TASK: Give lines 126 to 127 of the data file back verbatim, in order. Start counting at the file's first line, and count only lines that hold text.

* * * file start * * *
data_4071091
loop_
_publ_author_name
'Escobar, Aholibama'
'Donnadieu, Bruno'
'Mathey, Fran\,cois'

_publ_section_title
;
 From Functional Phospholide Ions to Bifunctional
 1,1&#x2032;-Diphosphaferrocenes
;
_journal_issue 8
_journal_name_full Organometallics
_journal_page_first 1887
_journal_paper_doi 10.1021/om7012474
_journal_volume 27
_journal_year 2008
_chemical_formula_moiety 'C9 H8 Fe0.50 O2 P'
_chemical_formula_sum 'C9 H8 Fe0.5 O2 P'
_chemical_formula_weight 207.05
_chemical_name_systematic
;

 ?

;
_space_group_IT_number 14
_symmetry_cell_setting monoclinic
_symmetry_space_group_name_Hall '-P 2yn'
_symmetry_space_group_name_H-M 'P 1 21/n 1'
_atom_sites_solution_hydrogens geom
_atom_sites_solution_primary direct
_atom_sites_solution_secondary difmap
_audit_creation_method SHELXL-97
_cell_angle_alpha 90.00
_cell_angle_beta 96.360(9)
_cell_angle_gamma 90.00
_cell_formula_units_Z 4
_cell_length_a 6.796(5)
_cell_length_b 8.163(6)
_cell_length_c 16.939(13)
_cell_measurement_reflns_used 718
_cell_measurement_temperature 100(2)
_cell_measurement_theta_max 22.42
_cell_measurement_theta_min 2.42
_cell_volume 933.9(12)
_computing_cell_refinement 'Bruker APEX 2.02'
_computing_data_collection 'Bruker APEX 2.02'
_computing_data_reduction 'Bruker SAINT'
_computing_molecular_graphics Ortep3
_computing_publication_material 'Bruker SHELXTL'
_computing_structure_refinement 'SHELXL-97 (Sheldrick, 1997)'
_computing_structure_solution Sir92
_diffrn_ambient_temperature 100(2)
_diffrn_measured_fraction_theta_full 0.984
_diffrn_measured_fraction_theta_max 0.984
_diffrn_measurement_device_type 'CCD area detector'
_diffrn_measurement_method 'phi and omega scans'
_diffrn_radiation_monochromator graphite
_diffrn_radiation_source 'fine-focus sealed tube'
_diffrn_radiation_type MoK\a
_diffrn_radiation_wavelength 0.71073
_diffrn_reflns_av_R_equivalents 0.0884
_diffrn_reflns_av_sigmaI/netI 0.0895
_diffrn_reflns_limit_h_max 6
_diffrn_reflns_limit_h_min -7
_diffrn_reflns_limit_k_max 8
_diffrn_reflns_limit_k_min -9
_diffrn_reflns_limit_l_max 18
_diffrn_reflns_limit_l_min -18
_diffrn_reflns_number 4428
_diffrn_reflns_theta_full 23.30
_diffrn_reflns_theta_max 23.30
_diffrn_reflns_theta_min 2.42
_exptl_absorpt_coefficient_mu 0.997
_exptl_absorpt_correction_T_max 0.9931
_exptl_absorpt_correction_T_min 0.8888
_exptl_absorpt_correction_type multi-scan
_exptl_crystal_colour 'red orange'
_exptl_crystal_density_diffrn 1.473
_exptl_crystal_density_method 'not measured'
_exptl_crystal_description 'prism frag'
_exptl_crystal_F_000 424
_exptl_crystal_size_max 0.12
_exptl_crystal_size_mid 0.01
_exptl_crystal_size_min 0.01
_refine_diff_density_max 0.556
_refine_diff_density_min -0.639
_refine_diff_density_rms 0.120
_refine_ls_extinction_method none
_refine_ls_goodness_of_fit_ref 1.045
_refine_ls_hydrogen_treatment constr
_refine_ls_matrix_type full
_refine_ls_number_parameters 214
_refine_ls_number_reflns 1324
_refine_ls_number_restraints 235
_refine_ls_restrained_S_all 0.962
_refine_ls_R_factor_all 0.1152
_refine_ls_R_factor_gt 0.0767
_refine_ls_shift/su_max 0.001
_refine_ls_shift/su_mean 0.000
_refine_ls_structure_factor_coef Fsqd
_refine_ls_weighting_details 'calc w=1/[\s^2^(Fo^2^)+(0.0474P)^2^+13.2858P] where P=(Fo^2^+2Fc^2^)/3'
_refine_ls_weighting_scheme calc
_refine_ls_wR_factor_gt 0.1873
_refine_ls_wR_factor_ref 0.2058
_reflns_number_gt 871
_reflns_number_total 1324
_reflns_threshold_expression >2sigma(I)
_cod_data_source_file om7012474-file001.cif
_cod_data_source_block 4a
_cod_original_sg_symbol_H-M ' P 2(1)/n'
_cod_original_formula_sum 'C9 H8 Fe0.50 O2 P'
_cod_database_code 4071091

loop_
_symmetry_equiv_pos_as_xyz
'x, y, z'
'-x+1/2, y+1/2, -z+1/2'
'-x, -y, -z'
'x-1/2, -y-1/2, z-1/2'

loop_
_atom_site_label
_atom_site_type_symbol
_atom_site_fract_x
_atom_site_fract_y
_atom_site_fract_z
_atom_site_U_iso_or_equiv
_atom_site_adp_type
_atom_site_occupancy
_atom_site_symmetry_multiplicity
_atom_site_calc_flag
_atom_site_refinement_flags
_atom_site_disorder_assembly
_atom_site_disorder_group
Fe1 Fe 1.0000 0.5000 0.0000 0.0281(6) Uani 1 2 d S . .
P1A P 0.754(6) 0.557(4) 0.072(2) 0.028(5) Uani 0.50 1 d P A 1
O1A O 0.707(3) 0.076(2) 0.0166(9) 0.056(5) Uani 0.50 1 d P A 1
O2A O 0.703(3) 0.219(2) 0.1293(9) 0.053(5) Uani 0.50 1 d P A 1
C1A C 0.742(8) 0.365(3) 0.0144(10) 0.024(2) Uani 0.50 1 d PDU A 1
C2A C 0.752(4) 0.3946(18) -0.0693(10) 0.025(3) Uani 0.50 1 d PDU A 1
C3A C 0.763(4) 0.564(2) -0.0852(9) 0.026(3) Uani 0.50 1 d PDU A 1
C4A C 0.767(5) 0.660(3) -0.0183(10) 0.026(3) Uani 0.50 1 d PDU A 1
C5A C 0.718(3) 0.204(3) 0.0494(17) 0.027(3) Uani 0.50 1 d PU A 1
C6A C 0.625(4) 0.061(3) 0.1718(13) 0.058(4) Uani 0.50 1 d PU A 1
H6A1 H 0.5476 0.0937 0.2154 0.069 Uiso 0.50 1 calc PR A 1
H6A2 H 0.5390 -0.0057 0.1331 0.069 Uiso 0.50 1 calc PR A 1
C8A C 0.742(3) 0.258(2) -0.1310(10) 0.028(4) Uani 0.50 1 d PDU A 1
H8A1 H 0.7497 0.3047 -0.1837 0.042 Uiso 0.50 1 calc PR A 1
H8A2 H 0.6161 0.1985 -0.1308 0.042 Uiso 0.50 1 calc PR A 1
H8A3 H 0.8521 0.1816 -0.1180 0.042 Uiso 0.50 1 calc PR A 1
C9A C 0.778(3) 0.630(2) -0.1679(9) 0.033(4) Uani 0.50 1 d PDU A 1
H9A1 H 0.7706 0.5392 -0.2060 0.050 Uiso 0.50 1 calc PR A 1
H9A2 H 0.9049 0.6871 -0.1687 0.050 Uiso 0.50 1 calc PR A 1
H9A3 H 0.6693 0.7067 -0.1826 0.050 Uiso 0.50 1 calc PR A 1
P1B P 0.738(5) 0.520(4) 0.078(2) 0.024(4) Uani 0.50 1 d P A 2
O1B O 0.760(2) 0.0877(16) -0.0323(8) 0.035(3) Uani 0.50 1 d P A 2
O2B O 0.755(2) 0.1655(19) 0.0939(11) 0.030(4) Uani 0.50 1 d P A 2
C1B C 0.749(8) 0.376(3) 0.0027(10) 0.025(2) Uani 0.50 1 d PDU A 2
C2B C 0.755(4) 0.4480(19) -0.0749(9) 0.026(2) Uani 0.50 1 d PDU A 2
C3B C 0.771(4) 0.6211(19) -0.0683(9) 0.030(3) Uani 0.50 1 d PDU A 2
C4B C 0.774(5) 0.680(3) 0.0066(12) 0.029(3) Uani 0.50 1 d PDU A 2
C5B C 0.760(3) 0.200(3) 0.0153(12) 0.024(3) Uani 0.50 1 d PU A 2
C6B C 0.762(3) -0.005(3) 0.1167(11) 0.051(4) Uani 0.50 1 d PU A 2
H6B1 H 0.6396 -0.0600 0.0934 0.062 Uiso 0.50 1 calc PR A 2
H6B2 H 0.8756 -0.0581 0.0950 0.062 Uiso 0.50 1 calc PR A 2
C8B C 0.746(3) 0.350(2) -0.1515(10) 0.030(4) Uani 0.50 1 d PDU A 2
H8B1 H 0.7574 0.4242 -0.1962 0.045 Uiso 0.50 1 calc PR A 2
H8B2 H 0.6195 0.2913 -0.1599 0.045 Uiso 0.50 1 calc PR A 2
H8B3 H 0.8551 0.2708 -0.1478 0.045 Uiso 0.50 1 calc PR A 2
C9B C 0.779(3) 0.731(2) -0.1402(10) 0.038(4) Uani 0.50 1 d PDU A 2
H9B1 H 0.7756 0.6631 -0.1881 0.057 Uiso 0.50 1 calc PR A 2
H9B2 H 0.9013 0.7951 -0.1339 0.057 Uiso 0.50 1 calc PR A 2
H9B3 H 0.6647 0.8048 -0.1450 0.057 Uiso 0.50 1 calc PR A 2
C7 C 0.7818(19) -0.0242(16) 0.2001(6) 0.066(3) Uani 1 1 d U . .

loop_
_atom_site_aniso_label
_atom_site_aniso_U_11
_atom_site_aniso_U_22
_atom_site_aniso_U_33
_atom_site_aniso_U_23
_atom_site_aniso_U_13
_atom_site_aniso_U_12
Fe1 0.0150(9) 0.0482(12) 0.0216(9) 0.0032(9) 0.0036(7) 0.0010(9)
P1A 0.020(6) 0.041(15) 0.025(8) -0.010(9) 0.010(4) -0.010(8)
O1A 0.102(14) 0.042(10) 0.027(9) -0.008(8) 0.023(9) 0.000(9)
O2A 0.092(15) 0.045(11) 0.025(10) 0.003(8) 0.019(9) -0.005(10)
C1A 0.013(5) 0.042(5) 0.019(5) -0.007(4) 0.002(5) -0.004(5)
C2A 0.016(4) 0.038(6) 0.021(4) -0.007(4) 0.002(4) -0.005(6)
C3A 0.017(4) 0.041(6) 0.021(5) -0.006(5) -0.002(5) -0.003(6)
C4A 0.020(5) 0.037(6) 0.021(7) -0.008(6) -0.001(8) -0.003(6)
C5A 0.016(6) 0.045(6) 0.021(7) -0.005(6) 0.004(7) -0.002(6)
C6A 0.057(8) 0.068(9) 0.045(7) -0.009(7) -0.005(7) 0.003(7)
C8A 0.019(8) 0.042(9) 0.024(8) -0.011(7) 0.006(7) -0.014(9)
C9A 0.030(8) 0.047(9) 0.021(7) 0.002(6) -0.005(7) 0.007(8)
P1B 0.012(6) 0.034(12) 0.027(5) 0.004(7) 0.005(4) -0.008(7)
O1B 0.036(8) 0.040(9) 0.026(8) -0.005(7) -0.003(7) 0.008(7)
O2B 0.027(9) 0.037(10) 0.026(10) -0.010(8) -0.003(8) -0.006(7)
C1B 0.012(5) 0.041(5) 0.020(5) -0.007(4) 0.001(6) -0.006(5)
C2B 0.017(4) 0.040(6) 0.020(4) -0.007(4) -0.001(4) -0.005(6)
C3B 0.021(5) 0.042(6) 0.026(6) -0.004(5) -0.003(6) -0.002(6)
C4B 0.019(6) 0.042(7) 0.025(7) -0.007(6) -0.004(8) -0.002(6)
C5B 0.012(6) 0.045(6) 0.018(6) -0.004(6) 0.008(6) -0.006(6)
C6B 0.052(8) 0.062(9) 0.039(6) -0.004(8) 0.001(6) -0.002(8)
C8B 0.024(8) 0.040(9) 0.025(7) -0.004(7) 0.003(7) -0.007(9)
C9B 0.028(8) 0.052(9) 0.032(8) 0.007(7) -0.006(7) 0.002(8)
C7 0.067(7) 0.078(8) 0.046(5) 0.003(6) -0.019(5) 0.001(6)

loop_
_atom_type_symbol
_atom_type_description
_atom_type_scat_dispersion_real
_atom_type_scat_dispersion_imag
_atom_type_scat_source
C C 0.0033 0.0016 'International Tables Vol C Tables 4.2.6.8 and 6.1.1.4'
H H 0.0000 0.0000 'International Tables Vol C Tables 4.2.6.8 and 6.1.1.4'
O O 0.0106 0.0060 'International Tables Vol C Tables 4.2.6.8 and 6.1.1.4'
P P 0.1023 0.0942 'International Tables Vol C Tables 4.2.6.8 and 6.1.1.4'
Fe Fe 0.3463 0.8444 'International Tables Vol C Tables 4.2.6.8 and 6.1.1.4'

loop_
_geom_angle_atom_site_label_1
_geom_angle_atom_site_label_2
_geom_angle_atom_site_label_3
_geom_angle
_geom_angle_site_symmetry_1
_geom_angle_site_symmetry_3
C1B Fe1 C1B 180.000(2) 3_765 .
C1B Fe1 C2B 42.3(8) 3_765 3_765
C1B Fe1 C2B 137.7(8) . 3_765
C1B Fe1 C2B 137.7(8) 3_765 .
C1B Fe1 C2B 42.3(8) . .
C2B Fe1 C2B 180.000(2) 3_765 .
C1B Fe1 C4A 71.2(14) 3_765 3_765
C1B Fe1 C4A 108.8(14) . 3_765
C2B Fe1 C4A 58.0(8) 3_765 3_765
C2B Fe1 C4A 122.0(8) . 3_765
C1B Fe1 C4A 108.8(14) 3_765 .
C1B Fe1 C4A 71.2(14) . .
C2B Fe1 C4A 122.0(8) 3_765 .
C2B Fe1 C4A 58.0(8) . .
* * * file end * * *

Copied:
_atom_site_adp_type
_atom_site_occupancy